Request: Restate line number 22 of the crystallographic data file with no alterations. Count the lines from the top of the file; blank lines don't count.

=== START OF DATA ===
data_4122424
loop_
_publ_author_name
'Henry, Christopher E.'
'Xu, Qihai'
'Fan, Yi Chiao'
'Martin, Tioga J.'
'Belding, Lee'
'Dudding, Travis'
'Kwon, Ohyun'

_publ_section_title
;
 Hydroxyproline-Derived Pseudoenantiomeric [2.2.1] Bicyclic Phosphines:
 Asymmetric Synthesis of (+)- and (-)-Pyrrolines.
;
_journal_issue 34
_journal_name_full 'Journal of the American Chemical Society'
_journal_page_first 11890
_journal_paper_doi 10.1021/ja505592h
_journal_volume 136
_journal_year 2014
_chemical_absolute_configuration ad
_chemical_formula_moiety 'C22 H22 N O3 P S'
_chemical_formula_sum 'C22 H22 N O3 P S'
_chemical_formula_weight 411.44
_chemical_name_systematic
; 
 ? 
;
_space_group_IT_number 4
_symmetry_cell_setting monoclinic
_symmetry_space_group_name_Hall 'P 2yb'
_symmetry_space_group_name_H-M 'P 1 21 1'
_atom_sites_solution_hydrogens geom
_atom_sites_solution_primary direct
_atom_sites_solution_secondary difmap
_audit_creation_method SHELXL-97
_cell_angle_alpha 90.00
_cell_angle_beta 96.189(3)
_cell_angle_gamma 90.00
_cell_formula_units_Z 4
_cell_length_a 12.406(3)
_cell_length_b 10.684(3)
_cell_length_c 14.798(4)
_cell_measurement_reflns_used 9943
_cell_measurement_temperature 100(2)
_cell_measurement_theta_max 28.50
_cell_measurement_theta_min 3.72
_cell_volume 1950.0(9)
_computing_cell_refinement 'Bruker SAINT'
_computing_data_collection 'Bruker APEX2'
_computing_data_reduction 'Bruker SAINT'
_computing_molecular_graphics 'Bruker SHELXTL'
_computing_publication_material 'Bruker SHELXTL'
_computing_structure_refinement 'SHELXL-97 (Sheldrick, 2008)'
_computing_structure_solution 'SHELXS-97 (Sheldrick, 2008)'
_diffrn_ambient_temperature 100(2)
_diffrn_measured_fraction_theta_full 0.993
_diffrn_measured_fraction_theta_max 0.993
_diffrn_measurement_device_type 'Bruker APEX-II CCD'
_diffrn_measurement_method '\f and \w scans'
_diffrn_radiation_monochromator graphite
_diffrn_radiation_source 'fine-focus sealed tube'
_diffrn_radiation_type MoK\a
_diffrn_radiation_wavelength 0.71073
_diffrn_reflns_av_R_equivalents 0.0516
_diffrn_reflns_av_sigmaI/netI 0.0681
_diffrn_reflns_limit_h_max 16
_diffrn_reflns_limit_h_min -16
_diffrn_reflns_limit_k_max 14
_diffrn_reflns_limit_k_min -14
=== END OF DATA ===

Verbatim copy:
_chemical_absolute_configuration ad